The Serenity Prayer was so much a part of coming of age in the 60’s and 70’s that it now runs the risk of being considered trite. Fact is, I come back to it again and again, and I wish never to underestimate its power.
The chorus near the beginning of Zaide lasts less than a minute, but it lays bare the “accept the things I cannot change” part of the prayer. The music Mozart wrote to carry these words is a little perfunctory, rather cheery, in D major, with bouncy articulation and rhythm. Was he serious, or was the cheeriness of the setting a warning that things are not as they seem?
There’s a naïve hopefulness in this music that is somehow touching. (It doesn’t help that two phrases from this chorus are identical to the refrain of the Christmas carol “Angels from the Realms of Glory.” The latter was written two decades after Mozart died, and I’m sure the resemblance is completely random, but it plays games with my mind. Argh.) This tiny musical moment is a kaleidoscope of bravado, irony, hope, determination, and desperation.
I’m usually not hot on the way historians project the situations and emotions from works of art back onto their creators, but it’s really tempting to apply just a little of that approach to this situation. In spite of the fact that Mozart was an amazing prodigy, and that he put in his requisite 10,000 hours by the time he was in his teens, the adult transition he faced in his early 20’s – right around the time of the composition of Zaide – is achingly familiar.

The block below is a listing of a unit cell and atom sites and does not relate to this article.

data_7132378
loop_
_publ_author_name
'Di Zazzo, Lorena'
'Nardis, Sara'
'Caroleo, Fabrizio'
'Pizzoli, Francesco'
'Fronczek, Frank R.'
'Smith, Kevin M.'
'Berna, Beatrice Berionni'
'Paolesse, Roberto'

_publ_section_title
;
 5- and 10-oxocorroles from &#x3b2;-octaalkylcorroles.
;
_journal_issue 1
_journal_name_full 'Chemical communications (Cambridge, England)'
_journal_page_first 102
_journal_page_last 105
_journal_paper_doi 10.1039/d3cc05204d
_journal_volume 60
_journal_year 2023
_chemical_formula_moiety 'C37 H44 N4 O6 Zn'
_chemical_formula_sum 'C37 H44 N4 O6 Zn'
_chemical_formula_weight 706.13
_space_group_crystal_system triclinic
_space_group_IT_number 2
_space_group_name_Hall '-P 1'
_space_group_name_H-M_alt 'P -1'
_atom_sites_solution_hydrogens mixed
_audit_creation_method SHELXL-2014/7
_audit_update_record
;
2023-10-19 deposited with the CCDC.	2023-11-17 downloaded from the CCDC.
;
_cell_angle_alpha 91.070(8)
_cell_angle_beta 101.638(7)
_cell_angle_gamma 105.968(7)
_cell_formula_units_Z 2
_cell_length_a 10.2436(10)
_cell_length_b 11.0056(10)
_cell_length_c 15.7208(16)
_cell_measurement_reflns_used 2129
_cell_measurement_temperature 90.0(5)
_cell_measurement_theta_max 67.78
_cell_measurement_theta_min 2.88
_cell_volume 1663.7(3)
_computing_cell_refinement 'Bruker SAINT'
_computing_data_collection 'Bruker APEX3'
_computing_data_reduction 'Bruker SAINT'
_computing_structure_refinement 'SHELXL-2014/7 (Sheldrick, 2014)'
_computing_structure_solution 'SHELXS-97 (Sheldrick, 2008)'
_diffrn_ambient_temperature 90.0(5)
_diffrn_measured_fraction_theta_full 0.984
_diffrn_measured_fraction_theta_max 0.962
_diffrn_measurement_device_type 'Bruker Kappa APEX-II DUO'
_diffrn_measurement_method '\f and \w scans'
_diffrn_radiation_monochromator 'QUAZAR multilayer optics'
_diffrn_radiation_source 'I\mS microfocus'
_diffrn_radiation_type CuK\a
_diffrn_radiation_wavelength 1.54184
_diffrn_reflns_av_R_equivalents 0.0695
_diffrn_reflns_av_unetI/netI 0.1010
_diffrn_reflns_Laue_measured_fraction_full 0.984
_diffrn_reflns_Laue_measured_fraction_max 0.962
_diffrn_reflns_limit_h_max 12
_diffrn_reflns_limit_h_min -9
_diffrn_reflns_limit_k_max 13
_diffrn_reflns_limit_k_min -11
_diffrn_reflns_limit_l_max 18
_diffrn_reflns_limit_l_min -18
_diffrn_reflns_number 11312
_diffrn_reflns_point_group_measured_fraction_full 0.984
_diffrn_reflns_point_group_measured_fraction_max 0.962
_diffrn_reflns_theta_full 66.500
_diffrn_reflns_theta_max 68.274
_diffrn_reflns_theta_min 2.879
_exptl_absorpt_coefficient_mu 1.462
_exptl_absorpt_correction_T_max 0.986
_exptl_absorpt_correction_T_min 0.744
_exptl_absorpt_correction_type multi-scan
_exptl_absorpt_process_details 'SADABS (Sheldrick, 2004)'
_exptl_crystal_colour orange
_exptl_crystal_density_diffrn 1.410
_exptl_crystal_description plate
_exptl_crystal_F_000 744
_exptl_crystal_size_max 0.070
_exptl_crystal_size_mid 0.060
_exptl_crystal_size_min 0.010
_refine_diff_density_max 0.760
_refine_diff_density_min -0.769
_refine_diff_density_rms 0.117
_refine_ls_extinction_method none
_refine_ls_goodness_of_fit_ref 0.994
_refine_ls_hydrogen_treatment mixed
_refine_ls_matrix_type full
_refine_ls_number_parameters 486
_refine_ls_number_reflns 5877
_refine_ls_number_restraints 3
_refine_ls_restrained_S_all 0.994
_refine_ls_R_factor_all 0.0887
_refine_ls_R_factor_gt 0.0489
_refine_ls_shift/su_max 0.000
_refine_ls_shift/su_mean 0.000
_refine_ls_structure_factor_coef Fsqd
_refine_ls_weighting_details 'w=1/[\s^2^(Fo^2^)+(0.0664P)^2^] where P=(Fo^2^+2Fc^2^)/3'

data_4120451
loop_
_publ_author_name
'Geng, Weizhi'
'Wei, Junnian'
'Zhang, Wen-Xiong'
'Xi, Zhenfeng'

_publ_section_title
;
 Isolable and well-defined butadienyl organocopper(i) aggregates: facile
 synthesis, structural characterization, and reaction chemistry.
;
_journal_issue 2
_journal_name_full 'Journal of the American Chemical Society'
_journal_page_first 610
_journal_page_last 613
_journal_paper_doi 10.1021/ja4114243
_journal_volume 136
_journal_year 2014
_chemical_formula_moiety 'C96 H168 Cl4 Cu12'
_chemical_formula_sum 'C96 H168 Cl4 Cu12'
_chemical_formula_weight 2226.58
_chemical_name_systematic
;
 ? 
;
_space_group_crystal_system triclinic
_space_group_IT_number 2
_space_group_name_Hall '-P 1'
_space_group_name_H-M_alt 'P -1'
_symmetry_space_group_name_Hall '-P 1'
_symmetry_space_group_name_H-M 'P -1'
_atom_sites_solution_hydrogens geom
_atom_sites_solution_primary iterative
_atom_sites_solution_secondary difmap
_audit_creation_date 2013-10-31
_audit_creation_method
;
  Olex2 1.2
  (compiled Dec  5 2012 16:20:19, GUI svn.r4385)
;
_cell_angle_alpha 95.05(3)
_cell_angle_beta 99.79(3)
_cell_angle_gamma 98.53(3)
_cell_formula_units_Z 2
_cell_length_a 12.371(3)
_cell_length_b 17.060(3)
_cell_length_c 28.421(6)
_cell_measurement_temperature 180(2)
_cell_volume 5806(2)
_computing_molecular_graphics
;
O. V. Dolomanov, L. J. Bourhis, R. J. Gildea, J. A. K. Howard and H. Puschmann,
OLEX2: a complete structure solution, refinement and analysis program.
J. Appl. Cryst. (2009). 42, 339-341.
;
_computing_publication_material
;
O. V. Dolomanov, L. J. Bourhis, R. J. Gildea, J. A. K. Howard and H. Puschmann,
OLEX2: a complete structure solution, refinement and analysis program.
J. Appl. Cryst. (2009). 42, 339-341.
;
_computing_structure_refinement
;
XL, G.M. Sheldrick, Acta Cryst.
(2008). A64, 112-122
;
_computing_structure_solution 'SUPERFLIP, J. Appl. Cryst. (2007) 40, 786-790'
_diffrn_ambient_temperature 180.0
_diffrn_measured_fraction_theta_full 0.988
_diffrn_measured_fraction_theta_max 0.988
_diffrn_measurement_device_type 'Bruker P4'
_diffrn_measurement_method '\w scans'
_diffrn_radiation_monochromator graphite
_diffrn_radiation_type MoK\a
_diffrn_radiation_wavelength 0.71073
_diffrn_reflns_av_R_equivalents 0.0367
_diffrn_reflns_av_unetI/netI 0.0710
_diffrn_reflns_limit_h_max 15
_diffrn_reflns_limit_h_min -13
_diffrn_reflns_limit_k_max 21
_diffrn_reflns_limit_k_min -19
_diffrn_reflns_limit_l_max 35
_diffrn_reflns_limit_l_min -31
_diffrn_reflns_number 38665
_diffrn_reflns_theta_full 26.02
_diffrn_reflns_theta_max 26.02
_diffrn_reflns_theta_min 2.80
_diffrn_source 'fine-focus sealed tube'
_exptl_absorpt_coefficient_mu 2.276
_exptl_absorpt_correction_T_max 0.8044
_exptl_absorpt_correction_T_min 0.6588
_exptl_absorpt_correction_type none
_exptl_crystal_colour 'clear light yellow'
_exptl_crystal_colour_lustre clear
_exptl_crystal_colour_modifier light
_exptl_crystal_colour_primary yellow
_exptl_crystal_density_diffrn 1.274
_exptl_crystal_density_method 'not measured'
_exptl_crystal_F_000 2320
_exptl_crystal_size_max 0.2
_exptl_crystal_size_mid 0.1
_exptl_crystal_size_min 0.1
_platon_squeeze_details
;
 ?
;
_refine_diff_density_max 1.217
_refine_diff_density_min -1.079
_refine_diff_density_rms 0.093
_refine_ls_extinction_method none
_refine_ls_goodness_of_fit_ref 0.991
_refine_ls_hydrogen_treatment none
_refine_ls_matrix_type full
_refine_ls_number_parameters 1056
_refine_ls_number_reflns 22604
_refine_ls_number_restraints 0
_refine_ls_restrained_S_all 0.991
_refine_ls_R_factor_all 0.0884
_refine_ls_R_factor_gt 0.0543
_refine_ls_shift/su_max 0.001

The young Mozart was wildly successful by many standards. But he and his gifted-musician-and-mentor father were stuck in what was then a provincial, small-town situation. He, like many young adults, wanted more, and was being thwarted at every turn. The Archbishop wouldn’t give his father a leave of absence to travel with his son in a search for a career boost in a larger city. So the young Mozart set out across Europe with his mother. All of his attempts in work and love led to failure, and his mother died suddenly while they were in Paris. At the age of 21 he was forced back home, because the Archbishop said that if he didn’t return, he would also fire his father.
It is against the background of this failed attempt at independence that Mozart wrote Zaide. Did he echo his own sense of frustration in these two young people? Is, as some scholars believe, “Gomatz” a near anagram of “Mozart?” (He actually used “Romatz” to sign some of his letters from this period.) Ultimately, it really doesn’t matter. What matters is that the yearning for freedom that pervades this opera is something that is bred into all of us, and Mozart had the gift to remind us of it.
Postscript: Mozart did get out, of course. Two years later, the Archbishop forced his hand, and the composer took the plunge and quit.